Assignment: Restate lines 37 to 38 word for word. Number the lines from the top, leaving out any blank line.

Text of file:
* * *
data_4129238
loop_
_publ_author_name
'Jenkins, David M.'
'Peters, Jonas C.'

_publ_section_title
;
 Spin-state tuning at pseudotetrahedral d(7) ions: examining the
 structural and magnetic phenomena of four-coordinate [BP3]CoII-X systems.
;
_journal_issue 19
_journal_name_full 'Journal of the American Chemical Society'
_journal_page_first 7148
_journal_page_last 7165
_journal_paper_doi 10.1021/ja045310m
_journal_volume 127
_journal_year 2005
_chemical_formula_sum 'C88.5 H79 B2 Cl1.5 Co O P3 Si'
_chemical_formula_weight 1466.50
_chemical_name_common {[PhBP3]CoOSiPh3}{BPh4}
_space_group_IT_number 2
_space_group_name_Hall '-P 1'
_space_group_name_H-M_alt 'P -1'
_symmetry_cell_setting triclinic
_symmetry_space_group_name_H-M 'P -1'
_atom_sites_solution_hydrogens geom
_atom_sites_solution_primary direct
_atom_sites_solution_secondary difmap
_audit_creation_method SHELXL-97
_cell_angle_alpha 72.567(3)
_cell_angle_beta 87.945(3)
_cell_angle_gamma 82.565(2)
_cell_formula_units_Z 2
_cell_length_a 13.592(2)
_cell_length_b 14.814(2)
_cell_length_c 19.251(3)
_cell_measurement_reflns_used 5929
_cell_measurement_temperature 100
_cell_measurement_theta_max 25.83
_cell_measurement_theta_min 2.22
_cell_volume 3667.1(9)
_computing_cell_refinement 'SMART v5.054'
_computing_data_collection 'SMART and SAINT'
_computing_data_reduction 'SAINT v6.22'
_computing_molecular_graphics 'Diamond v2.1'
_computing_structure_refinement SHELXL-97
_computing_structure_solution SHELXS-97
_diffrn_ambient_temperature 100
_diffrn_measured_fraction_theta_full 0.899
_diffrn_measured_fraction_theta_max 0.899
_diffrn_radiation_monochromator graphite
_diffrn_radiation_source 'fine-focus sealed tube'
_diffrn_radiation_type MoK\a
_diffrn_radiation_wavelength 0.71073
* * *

_cell_measurement_reflns_used 5929
_cell_measurement_temperature 100